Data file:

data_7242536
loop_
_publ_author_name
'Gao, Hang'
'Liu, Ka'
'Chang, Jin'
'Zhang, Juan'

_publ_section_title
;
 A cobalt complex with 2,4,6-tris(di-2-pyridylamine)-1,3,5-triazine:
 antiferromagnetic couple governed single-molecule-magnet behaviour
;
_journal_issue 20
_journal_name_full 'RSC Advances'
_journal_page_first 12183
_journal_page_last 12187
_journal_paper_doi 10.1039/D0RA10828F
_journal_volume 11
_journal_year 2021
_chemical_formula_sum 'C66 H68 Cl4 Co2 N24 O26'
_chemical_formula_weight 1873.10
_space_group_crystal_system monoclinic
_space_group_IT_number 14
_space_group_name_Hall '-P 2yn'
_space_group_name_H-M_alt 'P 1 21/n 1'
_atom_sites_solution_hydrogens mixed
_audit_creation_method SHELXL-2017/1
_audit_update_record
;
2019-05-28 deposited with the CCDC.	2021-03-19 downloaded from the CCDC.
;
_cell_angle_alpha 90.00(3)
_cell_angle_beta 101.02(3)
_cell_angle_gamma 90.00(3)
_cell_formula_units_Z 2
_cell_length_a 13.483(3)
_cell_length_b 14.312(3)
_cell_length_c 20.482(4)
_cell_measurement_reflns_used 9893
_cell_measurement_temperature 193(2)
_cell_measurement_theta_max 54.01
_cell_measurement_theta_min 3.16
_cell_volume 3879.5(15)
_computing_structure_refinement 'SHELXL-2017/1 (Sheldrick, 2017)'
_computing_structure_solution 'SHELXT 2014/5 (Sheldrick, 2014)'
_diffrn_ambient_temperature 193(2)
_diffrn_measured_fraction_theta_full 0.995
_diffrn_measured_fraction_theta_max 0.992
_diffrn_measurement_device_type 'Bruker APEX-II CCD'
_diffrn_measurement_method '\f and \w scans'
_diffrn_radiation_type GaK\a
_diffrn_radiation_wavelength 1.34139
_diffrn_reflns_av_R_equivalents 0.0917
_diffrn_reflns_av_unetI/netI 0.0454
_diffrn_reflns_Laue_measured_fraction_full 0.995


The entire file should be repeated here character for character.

data_7242536
loop_
_publ_author_name
'Gao, Hang'
'Liu, Ka'
'Chang, Jin'
'Zhang, Juan'

_publ_section_title
;
 A cobalt complex with 2,4,6-tris(di-2-pyridylamine)-1,3,5-triazine:
 antiferromagnetic couple governed single-molecule-magnet behaviour
;
_journal_issue 20
_journal_name_full 'RSC Advances'
_journal_page_first 12183
_journal_page_last 12187
_journal_paper_doi 10.1039/D0RA10828F
_journal_volume 11
_journal_year 2021
_chemical_formula_sum 'C66 H68 Cl4 Co2 N24 O26'
_chemical_formula_weight 1873.10
_space_group_crystal_system monoclinic
_space_group_IT_number 14
_space_group_name_Hall '-P 2yn'
_space_group_name_H-M_alt 'P 1 21/n 1'
_atom_sites_solution_hydrogens mixed
_audit_creation_method SHELXL-2017/1
_audit_update_record
;
2019-05-28 deposited with the CCDC.	2021-03-19 downloaded from the CCDC.
;
_cell_angle_alpha 90.00(3)
_cell_angle_beta 101.02(3)
_cell_angle_gamma 90.00(3)
_cell_formula_units_Z 2
_cell_length_a 13.483(3)
_cell_length_b 14.312(3)
_cell_length_c 20.482(4)
_cell_measurement_reflns_used 9893
_cell_measurement_temperature 193(2)
_cell_measurement_theta_max 54.01
_cell_measurement_theta_min 3.16
_cell_volume 3879.5(15)
_computing_structure_refinement 'SHELXL-2017/1 (Sheldrick, 2017)'
_computing_structure_solution 'SHELXT 2014/5 (Sheldrick, 2014)'
_diffrn_ambient_temperature 193(2)
_diffrn_measured_fraction_theta_full 0.995
_diffrn_measured_fraction_theta_max 0.992
_diffrn_measurement_device_type 'Bruker APEX-II CCD'
_diffrn_measurement_method '\f and \w scans'
_diffrn_radiation_type GaK\a
_diffrn_radiation_wavelength 1.34139
_diffrn_reflns_av_R_equivalents 0.0917
_diffrn_reflns_av_unetI/netI 0.0454
_diffrn_reflns_Laue_measured_fraction_full 0.995